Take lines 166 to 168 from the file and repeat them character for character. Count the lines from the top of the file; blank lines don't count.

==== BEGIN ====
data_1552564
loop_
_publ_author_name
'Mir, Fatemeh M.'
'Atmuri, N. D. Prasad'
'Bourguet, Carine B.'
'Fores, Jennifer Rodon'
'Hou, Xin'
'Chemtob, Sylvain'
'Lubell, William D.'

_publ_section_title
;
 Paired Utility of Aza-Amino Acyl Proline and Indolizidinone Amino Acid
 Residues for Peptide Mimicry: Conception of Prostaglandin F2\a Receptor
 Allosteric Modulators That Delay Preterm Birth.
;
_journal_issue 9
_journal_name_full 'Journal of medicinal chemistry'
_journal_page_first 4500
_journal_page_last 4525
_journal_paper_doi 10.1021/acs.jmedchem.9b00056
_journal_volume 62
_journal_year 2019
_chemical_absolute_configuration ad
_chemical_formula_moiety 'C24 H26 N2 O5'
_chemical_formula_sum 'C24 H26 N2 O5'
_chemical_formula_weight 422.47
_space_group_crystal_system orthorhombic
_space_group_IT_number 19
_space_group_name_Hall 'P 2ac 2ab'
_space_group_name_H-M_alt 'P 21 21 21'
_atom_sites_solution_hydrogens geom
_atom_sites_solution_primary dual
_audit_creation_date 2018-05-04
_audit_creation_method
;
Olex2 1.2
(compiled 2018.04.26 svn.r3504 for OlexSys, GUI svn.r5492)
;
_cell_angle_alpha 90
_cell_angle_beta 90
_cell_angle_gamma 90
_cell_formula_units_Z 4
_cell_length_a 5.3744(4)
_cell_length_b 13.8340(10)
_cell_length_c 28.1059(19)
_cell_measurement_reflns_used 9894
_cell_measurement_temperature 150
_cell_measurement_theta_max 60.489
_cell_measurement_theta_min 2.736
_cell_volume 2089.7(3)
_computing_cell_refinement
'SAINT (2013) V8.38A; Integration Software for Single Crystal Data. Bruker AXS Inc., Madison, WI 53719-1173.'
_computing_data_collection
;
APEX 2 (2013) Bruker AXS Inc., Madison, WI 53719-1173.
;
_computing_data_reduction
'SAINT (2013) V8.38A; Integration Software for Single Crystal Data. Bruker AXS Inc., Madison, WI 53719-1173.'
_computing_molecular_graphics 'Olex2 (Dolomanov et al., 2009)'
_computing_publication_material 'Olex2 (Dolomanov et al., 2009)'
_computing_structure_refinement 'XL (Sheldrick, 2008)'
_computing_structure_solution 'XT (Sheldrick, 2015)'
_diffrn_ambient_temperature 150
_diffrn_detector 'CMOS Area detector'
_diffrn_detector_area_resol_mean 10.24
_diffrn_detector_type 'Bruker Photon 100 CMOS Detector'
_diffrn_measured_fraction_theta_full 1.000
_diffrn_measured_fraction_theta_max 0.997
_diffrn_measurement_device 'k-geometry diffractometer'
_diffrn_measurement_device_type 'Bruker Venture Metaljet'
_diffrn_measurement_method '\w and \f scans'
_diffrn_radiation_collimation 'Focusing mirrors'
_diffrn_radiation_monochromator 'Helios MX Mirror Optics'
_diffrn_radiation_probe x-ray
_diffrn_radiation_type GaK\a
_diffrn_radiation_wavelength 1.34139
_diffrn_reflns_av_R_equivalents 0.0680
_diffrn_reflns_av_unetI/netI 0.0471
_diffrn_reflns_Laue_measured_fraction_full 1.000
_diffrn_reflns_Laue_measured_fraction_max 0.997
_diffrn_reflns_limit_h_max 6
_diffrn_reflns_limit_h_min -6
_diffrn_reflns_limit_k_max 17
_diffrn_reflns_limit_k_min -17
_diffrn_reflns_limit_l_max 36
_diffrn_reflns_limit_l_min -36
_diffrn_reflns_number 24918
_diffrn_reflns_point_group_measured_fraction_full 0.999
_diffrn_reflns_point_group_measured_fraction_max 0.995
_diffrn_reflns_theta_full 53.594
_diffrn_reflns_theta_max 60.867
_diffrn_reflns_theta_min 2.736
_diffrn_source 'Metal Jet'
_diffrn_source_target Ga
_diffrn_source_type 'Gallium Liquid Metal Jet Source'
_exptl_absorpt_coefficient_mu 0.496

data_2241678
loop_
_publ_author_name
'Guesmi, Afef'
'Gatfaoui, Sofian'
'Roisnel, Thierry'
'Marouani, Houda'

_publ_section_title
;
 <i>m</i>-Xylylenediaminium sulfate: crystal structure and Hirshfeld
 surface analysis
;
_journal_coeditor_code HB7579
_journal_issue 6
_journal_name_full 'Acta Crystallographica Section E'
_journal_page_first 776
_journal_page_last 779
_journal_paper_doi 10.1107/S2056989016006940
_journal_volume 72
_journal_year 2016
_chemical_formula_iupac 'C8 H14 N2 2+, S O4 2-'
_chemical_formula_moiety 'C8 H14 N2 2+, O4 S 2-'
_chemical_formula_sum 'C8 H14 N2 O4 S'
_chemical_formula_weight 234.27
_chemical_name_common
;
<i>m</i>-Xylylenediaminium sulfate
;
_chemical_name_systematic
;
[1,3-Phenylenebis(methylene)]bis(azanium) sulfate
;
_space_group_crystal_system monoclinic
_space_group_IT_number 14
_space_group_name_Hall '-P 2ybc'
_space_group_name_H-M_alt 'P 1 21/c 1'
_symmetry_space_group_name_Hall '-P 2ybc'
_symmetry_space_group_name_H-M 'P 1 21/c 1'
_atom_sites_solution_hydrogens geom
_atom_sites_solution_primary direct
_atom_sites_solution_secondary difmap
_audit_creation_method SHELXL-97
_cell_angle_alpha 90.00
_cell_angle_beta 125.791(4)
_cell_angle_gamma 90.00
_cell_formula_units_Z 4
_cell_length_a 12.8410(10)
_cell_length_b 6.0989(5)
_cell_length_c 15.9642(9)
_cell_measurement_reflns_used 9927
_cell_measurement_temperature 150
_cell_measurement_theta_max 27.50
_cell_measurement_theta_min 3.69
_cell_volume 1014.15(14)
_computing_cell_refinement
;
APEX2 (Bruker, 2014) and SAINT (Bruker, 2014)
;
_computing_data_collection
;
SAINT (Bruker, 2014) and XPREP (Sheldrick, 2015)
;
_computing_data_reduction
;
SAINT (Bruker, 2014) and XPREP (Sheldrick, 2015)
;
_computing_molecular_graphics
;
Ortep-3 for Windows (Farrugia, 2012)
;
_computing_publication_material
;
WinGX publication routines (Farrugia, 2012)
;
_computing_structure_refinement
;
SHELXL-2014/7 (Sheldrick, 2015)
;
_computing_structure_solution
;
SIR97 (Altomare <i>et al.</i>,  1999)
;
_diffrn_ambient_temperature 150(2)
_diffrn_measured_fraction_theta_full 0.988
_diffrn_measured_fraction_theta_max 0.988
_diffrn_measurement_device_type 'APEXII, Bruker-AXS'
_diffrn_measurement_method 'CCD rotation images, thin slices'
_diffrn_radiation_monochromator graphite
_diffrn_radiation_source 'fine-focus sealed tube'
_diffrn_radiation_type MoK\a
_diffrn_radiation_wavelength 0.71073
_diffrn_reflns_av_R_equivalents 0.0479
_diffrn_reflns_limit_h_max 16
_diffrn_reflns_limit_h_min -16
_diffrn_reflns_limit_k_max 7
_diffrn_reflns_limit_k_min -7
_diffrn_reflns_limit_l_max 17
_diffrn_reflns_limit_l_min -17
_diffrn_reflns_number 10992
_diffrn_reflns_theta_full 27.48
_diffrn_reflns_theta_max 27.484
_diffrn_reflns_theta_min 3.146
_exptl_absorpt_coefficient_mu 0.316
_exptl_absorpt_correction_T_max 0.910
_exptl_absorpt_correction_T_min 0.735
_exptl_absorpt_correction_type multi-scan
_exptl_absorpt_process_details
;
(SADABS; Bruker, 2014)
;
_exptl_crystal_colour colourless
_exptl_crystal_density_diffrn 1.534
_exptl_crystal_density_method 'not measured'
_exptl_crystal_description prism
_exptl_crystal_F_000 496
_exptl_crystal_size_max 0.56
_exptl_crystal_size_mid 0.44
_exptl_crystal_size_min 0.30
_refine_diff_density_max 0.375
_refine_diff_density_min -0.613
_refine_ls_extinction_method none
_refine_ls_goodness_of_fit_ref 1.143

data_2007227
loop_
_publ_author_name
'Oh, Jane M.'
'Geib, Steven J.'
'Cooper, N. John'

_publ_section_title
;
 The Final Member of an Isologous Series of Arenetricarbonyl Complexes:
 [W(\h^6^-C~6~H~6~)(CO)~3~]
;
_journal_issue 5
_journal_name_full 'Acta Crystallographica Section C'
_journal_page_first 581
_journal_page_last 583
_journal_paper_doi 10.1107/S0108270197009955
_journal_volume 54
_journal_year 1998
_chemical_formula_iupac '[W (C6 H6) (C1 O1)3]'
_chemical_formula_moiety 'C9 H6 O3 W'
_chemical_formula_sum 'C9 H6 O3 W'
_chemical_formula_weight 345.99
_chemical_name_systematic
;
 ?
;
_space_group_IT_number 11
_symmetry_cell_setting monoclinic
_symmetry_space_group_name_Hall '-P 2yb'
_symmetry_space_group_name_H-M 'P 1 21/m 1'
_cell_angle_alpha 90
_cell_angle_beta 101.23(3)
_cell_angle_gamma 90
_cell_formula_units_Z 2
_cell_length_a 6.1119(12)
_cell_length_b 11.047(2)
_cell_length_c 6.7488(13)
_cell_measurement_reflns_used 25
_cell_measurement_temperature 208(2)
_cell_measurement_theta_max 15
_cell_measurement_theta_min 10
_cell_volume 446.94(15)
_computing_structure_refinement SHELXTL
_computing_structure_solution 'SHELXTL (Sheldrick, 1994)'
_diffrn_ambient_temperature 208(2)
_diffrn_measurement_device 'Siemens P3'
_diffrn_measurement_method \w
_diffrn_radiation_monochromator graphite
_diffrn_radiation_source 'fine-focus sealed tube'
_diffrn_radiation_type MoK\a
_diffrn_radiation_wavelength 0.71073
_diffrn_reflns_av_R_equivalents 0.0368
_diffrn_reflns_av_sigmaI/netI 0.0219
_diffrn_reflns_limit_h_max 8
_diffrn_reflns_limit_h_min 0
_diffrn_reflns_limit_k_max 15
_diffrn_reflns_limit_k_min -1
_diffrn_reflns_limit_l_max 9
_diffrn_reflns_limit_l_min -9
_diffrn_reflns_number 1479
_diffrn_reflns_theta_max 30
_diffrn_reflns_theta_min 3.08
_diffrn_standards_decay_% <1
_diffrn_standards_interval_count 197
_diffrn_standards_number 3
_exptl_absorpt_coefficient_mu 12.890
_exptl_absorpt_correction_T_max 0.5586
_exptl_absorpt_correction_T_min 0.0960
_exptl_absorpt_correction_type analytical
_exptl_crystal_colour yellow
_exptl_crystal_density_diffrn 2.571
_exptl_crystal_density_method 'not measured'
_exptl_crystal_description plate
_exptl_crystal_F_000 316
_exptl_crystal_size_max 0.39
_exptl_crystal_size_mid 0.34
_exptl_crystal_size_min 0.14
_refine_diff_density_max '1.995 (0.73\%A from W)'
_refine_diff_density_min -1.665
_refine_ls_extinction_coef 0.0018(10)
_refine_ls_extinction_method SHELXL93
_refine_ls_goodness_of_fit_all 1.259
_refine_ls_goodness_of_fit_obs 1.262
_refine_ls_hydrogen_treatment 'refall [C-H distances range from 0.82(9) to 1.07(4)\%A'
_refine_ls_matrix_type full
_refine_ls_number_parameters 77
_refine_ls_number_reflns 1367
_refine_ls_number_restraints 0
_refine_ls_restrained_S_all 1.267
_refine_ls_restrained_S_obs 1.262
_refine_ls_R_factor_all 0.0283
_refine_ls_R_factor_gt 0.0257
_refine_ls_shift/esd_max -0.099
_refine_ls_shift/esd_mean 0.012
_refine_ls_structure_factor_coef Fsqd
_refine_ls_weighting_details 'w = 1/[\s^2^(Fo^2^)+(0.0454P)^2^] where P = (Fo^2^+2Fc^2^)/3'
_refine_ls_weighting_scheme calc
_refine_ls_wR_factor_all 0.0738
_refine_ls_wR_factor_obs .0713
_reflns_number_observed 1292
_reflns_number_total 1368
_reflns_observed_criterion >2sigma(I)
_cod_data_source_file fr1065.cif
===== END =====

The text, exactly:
Ortep-3 for Windows (Farrugia, 2012)
;
_computing_publication_material